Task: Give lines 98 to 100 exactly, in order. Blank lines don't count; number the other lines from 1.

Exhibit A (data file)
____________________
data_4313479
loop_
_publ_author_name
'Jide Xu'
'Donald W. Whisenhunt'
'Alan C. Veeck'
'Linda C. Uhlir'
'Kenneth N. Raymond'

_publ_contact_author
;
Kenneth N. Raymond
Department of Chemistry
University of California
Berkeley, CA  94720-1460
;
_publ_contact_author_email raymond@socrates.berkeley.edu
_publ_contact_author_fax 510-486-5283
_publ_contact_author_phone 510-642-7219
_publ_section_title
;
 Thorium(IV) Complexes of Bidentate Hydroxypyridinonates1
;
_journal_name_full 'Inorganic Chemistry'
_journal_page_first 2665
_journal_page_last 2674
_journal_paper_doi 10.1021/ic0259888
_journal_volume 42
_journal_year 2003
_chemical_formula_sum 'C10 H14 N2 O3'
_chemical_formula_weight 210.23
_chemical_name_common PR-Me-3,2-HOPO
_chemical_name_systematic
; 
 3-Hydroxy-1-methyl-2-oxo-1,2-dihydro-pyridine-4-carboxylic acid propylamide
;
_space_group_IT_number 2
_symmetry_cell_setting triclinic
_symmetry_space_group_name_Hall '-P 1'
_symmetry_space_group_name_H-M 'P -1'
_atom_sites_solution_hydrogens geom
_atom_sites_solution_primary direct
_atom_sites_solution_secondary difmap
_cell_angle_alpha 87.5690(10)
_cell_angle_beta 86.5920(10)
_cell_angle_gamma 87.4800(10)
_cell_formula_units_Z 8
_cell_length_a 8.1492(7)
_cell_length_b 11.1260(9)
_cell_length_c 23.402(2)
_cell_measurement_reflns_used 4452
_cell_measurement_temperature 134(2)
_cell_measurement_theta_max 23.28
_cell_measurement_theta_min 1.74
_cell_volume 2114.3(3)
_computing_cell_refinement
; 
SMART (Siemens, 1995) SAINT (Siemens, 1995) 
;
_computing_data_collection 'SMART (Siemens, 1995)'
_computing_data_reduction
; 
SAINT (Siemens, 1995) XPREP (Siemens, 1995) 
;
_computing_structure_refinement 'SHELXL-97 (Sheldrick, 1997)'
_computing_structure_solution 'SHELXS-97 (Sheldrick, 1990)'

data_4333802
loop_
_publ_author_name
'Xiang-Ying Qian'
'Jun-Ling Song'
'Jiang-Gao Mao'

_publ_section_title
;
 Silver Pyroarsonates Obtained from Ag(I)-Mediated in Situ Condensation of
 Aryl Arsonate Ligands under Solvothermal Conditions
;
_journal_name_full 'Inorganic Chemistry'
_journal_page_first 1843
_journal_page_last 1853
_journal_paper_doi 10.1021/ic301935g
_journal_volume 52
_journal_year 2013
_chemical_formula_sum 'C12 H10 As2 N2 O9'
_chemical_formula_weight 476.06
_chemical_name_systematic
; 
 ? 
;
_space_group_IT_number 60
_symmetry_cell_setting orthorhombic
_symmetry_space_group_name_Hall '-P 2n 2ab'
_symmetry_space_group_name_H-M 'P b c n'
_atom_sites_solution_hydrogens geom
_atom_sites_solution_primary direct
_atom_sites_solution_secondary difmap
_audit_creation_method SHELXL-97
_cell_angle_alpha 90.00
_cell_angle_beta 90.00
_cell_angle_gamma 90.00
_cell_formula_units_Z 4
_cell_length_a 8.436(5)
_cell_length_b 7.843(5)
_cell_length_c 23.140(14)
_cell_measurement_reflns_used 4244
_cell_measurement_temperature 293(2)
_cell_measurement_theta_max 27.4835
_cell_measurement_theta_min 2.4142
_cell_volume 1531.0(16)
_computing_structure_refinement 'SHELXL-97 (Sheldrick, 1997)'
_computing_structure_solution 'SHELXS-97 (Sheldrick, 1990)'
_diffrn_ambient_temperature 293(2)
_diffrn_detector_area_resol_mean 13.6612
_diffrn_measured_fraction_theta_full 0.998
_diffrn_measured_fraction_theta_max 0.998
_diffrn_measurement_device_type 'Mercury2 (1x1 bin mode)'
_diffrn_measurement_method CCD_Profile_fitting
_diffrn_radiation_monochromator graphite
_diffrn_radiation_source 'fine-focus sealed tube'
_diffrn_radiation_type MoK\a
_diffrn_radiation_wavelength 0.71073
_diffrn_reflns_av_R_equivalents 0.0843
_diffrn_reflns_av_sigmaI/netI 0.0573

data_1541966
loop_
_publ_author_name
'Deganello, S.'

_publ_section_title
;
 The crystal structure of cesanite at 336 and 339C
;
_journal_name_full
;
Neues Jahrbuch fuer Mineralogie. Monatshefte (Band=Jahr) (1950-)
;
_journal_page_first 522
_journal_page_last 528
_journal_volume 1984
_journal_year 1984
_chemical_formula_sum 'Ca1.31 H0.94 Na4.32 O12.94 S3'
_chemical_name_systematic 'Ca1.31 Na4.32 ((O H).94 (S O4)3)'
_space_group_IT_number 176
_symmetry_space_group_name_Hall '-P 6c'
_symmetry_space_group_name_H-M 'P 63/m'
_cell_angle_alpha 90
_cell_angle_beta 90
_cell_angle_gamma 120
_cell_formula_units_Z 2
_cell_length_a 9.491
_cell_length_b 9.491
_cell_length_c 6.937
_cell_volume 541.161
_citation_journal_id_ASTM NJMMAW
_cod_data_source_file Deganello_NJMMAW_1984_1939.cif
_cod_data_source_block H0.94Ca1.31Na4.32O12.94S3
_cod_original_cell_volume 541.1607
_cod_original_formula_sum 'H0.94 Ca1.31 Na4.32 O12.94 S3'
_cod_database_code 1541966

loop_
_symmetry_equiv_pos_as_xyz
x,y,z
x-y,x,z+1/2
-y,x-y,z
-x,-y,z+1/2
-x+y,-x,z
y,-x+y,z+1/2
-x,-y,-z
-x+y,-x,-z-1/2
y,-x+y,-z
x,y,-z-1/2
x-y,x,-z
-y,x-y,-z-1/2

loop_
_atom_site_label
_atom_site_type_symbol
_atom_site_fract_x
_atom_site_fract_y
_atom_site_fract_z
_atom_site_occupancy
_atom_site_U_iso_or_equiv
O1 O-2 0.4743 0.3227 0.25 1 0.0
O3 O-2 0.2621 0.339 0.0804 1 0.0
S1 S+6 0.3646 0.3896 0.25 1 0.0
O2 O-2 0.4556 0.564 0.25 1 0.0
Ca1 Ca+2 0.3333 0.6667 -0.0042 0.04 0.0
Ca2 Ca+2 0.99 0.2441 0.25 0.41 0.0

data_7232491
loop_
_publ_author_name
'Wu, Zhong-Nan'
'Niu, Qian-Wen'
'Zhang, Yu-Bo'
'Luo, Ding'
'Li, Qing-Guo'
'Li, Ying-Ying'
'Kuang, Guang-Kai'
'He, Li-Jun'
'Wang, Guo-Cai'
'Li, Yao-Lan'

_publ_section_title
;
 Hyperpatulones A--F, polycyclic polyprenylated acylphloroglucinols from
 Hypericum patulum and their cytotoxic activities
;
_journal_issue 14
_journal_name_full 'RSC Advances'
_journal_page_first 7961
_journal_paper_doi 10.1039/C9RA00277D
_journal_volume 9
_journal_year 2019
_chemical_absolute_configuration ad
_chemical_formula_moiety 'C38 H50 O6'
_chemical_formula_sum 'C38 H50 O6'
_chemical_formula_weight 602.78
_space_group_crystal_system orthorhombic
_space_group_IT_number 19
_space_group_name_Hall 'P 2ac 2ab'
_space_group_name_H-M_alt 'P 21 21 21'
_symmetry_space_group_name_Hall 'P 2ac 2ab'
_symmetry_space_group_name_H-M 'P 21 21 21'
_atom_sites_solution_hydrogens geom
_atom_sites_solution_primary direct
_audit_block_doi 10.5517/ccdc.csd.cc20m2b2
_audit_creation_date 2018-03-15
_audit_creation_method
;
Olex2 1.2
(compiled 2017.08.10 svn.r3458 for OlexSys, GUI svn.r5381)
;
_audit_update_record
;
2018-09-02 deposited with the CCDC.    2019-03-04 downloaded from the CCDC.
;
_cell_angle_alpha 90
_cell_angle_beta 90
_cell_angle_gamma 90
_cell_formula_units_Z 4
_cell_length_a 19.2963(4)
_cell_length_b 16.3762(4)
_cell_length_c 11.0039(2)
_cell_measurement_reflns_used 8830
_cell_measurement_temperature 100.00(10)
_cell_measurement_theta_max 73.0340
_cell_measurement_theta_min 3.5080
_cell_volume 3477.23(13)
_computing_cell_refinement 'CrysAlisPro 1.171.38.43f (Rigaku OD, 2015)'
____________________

_cell_angle_beta 90.00
_cell_angle_gamma 90.00
_cell_formula_units_Z 4